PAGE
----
From The Los Angeles Review of Books:
FOR EVERY ACTION, there is an equal and opposite reaction. Newton’s Third Law deals with physical objects, but does it also have something to teach us about human behavior and the clash of forces in our fraught and turbulent society?
When it comes to the volatile issues of race, sex, identity, privilege, rights, and freedom, well-intentioned actions to redress genuine injuries can conflict with equally important societal values, such as freedom of speech and the open exchange of ideas. Are there unintended and adverse consequences that flow from the energetic vindication of cherished rights in our society? Consequences that have been ignored and deserve serious examination? Is there still any legitimate place for dissent and disagreement on these fundamental issues?
In The Tyranny of Virtue: Identity, the Academy, and the Hunt for Political Heresies, Robert Boyers, professor of English at Skidmore College, author of 10 books, and editor of the literary journal Salmagundi, is alarmed by the “irrationality and anti-intellectuality” on college campuses and in the wider cultural environment that was “unleashed by many of the most vocal proponents of the new fundamentalism” to “silence or intimidate opponents.” He is deeply concerned that
concepts with some genuine merit — like “privilege,” “appropriation,” and even “microaggression” — were very rapidly weaponized, and well-intentional discussions of “identity,” “inequality,” and “disability” became the leading edge of new efforts to label and separate the saved and the damned, the “woke” and the benighted, the victim and the oppressor.
He regrets that “people who are with you on most things — on the obligation to move the world as it is closer to the world as it should be — are increasingly suspicious of dissent.”
Boyers is asking whether in our zeal to address the consequences of racism, misogyny, sexual violence, bigotry, and intolerance in America, are we spreading a new intolerance, undermining cherished values of free and open discussion?
. . . .
As Boyers sees it, tendencies that alarmed him and others on the liberal left 25 or 30 years ago have grown more disturbing.
Intolerance among young people and their academic sponsors in the university is more entrenched than it was before, and both administrators and a large proportion of the liberal professoriate are running scared, fearful that they will be accused of thought crimes if they speak out against even the most obvious abuses and absurdities.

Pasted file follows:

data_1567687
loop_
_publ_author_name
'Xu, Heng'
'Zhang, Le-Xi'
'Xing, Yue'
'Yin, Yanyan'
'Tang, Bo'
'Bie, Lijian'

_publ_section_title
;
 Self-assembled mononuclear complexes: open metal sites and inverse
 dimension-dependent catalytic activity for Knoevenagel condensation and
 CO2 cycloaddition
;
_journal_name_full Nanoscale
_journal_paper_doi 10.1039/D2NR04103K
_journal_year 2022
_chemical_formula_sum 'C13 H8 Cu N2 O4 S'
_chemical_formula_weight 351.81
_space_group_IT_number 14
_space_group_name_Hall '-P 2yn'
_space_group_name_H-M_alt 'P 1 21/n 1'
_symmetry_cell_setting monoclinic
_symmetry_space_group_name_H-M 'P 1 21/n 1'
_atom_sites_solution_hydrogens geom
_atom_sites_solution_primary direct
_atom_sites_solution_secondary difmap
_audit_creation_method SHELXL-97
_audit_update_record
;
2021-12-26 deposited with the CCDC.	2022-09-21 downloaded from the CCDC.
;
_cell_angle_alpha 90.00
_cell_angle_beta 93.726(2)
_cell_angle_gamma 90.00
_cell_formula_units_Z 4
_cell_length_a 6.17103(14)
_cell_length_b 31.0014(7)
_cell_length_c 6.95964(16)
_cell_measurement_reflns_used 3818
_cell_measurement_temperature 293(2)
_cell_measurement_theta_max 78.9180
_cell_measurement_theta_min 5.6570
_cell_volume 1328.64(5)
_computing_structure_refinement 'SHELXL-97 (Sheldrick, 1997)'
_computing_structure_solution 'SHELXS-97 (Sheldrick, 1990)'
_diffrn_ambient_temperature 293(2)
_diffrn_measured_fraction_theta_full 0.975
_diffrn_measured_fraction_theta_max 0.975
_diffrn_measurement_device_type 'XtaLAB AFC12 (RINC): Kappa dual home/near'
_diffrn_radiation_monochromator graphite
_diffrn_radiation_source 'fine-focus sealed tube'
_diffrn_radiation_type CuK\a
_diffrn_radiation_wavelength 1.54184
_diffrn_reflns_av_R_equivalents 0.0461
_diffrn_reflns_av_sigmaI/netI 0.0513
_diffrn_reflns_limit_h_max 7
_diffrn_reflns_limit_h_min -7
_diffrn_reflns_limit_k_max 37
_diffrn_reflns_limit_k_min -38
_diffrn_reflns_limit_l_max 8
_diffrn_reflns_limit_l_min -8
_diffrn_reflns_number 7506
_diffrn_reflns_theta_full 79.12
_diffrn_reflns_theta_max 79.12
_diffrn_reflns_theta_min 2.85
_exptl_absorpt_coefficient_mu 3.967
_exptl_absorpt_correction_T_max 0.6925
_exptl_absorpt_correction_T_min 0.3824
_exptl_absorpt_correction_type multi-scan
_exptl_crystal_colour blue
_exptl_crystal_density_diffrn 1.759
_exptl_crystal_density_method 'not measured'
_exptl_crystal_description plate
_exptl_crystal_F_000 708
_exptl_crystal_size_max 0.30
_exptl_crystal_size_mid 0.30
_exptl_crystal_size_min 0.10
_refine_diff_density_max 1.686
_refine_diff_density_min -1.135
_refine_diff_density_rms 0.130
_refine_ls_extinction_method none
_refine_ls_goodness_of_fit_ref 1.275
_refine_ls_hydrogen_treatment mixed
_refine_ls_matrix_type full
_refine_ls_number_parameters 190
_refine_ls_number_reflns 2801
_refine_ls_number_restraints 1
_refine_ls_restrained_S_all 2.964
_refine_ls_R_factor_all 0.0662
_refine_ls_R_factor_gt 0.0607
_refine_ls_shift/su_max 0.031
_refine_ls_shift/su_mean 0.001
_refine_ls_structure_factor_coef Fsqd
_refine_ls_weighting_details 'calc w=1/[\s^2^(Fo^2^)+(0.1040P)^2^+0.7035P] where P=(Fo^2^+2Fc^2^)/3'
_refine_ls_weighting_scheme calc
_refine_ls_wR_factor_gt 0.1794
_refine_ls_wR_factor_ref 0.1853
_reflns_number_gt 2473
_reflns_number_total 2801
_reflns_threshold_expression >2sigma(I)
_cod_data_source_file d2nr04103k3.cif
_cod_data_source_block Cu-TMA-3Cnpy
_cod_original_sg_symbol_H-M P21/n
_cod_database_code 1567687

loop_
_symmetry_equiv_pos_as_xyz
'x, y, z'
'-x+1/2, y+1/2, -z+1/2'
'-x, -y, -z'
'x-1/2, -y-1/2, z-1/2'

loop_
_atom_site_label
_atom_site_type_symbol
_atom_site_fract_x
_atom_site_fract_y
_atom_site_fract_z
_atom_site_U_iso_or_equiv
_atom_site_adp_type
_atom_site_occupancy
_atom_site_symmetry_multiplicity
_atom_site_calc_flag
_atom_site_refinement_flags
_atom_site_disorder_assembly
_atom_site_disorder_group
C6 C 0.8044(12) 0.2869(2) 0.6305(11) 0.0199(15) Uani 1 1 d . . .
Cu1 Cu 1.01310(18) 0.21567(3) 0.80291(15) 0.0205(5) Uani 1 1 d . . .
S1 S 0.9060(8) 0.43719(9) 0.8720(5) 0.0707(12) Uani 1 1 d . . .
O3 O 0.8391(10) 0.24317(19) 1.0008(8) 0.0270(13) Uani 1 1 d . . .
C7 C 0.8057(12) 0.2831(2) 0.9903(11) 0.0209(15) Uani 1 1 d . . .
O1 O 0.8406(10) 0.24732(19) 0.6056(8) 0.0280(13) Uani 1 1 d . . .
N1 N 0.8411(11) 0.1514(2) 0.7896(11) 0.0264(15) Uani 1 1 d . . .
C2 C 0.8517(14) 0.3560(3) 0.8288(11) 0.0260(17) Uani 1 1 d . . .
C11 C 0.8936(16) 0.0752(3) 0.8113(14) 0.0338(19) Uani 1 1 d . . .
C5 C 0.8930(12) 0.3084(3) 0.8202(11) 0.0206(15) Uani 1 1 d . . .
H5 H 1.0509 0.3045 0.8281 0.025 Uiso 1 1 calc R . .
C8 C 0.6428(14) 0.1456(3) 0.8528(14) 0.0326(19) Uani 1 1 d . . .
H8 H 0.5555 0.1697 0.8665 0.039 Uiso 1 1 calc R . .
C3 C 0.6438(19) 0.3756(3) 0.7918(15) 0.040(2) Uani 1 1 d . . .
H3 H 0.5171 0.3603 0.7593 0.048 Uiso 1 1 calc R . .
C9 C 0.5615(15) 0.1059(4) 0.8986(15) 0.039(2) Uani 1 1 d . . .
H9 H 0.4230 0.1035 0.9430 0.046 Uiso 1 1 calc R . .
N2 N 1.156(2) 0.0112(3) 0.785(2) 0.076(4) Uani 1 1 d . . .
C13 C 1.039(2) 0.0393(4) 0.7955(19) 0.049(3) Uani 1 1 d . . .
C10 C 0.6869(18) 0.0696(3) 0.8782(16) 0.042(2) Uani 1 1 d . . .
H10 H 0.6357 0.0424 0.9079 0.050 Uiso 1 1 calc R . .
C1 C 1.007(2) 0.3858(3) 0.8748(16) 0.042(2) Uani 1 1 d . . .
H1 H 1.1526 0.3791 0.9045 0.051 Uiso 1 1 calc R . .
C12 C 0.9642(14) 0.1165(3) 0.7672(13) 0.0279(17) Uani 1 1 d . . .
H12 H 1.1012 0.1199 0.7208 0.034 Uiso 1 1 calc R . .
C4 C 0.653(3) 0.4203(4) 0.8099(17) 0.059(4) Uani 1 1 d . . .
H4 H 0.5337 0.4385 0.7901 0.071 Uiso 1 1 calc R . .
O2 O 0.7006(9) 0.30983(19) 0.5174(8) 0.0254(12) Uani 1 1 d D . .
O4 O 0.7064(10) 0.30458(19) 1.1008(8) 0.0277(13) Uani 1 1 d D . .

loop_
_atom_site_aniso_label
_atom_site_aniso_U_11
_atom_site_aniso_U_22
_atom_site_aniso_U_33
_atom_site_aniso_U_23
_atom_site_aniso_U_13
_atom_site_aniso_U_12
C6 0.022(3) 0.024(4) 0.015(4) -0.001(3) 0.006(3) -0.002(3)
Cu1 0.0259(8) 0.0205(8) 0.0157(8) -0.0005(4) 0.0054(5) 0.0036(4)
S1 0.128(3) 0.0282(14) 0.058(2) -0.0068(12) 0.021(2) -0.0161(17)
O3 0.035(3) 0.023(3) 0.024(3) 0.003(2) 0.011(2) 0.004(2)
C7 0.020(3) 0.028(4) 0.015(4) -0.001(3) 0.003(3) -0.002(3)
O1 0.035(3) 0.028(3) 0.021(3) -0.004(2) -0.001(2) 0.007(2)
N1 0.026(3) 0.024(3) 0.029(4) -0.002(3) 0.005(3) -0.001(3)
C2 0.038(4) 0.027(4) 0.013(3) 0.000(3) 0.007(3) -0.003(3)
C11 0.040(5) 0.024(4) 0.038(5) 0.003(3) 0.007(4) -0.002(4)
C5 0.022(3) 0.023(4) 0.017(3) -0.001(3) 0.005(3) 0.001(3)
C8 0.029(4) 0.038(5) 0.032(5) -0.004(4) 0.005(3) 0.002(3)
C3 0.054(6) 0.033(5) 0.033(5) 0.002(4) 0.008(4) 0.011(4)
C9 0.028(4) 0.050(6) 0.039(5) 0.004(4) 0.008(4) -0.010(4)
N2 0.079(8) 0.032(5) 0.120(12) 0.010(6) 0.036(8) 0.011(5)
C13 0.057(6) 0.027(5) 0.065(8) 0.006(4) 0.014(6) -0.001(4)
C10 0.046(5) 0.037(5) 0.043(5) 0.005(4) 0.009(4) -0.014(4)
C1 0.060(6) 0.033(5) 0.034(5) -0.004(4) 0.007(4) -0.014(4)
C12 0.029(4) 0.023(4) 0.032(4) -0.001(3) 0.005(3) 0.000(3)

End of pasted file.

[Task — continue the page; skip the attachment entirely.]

Boyers offers a startling example.
An Ivy League college senior in Boyers’s July 2018 New York State Summer Writers Institute — a young white man — told Boyers he was denounced in a seminar by several other students for writing poems based on his experience as a volunteer in Bryan Stevenson’s Equal Justice Initiative in Alabama. “How dare he write poems about lynching and the travails of oppressed people when it was obvious that he has no legitimate claim to that material?” Boyers sarcastically asks, echoing the all-too-sincere accusations leveled at the student. “Was it not obvious,” Boyers continues, “that a ‘privileged’ white male, who could afford to take off a year of college to work as a volunteer, really had no access to the suffering of the people he hoped to study and evoke?”
Boyers expands this example beyond the college setting by recounting another controversy that unfolded in July 2018, when objections (which Boyers calls “predictably nasty and belligerent”) were lodged against The Nation magazine for publishing a short poem by a young white poet in which he used black vernacular language. Within a few days the poetry editors who had reviewed and approved the poem issued what Nation columnist Katha Pollitt called a “craven apology” that read “like a letter from a re-education camp.” In The Atlantic, the scholar of black English John McWhorter called the language in the poem “true and ordinary black speech” and a “spot-on depiction of the dialect in use.” He also noted the irony that, at a time when whites are encouraged “to understand […] the black experience,” white artists who seek “to empathize […] as artists” are told to cease and desist.
Link to the rest at The Los Angeles Review of Books
For PG, freedom of expression qualifies as the premier virtue of a free and civilized society.
With it, the polity has the possibility of fixing things that are broken, righting the wrongs that are, unfortunately, inevitable in any collection of diverse human beings.
Without it, not so much.
Close behind freedom of expression is tolerance for the opinions others with whom we disagree.
PG is reminded of how his biographer, Evelyn Beatrice Hall, illustrated Voltaire’s beliefs:
I disapprove of what you say, but I will defend to the death your right to say it.